I think Wittgenstein deserves to be famous not for the discovery that most previous philosophy was a waste of time, which judging from the circumstantial evidence must have been made by every smart person who studied a little philosophy and declined to pursue it further, but for how he acted in response. [12] Instead of quietly switching to another field, he made a fuss, from inside. He was Gorbachev.

The field of philosophy is still shaken from the fright Wittgenstein gave it. [13] Later in life he spent a lot of time talking about how words worked. Since that seems to be allowed, that’s what a lot of philosophers do now. Meanwhile, sensing a vacuum in the metaphysical speculation department, the people who used to do literary criticism have been edging Kantward, under new names like “literary theory,” “critical theory,” and when they’re feeling ambitious, plain “theory.” The writing is the familiar word salad:

Gender is not like some of the other grammatical modes which express precisely a mode of conception without any reality that corresponds to the conceptual mode, and consequently do not express precisely something in reality by which the intellect could be moved to conceive a thing the way it does, even where that motive is not something in the thing as such. [14]

The singularity I’ve described is not going away. There’s a market for writing that sounds impressive and can’t be disproven. There will always be both supply and demand. So if one group abandons this territory, there will always be others ready to occupy it.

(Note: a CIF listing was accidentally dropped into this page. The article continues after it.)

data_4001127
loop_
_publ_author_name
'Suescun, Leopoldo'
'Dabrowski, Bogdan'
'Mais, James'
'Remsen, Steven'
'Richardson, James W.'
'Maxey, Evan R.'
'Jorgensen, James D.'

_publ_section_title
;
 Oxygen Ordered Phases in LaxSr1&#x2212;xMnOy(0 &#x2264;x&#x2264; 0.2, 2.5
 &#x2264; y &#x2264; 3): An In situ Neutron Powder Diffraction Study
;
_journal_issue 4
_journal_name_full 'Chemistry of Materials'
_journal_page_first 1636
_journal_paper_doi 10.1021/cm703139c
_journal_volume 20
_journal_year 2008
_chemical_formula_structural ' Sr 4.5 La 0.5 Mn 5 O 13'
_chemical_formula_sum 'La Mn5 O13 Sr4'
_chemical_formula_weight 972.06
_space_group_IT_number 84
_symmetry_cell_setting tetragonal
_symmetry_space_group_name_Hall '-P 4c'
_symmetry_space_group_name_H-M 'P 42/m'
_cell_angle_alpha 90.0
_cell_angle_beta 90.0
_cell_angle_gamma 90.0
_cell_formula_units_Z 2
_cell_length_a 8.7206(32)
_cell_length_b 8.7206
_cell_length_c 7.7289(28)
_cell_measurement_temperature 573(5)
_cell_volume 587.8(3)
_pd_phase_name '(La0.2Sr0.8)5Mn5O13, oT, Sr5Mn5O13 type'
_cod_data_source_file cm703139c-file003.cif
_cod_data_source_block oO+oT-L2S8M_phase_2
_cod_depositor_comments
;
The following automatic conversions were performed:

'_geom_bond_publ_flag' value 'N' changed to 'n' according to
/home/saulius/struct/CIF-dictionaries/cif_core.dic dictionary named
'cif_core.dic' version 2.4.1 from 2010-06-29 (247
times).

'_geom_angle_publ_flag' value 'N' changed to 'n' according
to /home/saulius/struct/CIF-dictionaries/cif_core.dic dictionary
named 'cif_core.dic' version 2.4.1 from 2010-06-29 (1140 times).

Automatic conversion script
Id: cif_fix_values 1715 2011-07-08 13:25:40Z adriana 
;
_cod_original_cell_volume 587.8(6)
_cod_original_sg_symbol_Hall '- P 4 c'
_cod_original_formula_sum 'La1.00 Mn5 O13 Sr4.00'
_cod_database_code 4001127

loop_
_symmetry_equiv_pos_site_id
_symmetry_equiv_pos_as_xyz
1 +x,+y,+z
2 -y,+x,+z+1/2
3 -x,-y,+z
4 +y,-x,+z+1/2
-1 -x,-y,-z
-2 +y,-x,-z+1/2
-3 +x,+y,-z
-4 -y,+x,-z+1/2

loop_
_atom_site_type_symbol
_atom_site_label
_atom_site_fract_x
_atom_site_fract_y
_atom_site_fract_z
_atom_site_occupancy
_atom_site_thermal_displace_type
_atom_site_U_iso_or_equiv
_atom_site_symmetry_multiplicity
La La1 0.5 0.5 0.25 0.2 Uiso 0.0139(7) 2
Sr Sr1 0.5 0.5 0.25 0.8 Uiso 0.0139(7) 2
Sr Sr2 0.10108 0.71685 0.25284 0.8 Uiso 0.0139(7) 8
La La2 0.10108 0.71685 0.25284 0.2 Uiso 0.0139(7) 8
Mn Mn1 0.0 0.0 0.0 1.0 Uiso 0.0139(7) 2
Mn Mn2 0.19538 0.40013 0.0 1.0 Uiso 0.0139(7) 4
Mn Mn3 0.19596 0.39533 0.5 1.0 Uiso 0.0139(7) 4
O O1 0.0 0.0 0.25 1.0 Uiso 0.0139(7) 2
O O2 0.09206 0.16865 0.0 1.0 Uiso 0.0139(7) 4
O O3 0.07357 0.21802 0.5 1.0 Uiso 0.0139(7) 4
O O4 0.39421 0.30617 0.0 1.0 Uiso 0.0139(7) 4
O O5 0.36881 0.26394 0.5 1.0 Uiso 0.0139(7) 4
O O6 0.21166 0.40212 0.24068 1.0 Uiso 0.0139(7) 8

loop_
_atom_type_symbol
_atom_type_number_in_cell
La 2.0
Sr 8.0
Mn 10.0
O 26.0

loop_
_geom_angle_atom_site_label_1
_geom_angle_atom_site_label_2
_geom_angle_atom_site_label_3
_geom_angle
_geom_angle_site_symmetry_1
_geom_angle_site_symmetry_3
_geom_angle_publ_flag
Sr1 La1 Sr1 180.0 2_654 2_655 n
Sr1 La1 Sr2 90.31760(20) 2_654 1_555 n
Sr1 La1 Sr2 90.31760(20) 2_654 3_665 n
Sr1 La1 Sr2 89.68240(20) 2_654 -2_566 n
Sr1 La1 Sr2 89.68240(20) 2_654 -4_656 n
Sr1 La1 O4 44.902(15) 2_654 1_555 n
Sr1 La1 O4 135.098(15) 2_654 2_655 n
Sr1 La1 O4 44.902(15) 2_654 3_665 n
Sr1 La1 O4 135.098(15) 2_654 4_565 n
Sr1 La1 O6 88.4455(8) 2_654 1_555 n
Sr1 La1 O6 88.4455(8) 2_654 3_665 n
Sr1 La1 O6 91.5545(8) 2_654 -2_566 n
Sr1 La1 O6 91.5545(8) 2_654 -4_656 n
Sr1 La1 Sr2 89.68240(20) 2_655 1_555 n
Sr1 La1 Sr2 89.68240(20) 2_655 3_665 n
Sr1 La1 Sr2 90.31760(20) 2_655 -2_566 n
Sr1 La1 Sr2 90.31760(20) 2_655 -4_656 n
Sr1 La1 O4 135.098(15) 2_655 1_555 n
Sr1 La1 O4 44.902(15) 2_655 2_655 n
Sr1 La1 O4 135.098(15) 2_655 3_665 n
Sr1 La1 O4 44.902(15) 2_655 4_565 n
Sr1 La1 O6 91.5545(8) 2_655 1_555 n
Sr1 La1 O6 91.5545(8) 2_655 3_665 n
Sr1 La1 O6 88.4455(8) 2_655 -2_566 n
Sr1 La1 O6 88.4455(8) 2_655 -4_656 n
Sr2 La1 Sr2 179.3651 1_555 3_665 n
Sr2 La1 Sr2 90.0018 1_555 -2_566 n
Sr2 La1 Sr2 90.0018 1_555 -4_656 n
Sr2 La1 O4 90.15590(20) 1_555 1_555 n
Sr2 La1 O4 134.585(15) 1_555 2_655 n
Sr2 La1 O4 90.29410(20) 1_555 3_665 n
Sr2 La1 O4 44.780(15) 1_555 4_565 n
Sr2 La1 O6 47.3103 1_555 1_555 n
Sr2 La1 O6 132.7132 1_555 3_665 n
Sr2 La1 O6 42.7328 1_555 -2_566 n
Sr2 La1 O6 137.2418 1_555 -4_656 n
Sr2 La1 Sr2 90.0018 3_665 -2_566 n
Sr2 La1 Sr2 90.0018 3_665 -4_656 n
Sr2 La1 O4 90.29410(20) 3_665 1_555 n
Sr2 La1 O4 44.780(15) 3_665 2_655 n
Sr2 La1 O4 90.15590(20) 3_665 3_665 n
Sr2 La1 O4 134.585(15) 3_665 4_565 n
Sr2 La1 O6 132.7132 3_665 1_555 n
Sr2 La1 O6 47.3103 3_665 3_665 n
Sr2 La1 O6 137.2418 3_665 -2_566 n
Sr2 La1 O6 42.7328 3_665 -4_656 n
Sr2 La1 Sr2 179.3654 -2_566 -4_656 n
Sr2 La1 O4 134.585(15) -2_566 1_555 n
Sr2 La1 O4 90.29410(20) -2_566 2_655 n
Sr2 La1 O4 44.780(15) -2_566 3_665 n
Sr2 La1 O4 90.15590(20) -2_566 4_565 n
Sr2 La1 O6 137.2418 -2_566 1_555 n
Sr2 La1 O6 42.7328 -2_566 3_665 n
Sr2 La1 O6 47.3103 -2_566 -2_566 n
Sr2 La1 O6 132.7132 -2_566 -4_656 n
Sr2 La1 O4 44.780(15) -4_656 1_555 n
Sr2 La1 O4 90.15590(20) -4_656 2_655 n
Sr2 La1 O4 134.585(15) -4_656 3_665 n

[10] Sokal, Alan, “Transgressing the Boundaries: Toward a Transformative Hermeneutics of Quantum Gravity,” Social Text 46/47, pp. 217-252.

Abstract-sounding nonsense seems to be most attractive when it’s aligned with some axe the audience already has to grind. If this is so we should find it’s most popular with groups that are (or feel) weak. The powerful don’t need its reassurance.

[11] Letter to Ottoline Morrell, December 1912. Quoted in:

Monk, Ray, Ludwig Wittgenstein: The Duty of Genius, Penguin, 1991, p. 75.

[12] A preliminary result, that all metaphysics between Aristotle and 1783 had been a waste of time, is due to I. Kant.

[13] Wittgenstein asserted a sort of mastery to which the inhabitants of early 20th century Cambridge seem to have been peculiarly vulnerable—perhaps partly because so many had been raised religious and then stopped believing, so had a vacant space in their heads for someone to tell them what to do (others chose Marx or Cardinal Newman), and partly because a quiet, earnest place like Cambridge in that era had no natural immunity to messianic figures, just as European politics then had no natural immunity to dictators.

[14] This is actually from the Ordinatio of Duns Scotus (ca. 1300), with “number” replaced by “gender.” Plus ca change.

Wolter, Allan (trans), Duns Scotus: Philosophical Writings, Nelson, 1963, p. 92.

Written by infoproc

September 22, 2007 at 1:23 pm

Posted in sad but true

The world is our laboratory

with one comment

Here is a nice profile of Myron Scholes that originally appeared in the journal Quantitative Finance. It was written by, of all people, statistical physicist Cosma Shalizi.

Below is a compact summary of the Black-Scholes result for option pricing, emphasizing the importance of perfect hedging. With perfect hedging you can price the option as long as you know the future probability distribution for the underlying — it doesn’t have to be log-normal or have fixed variance.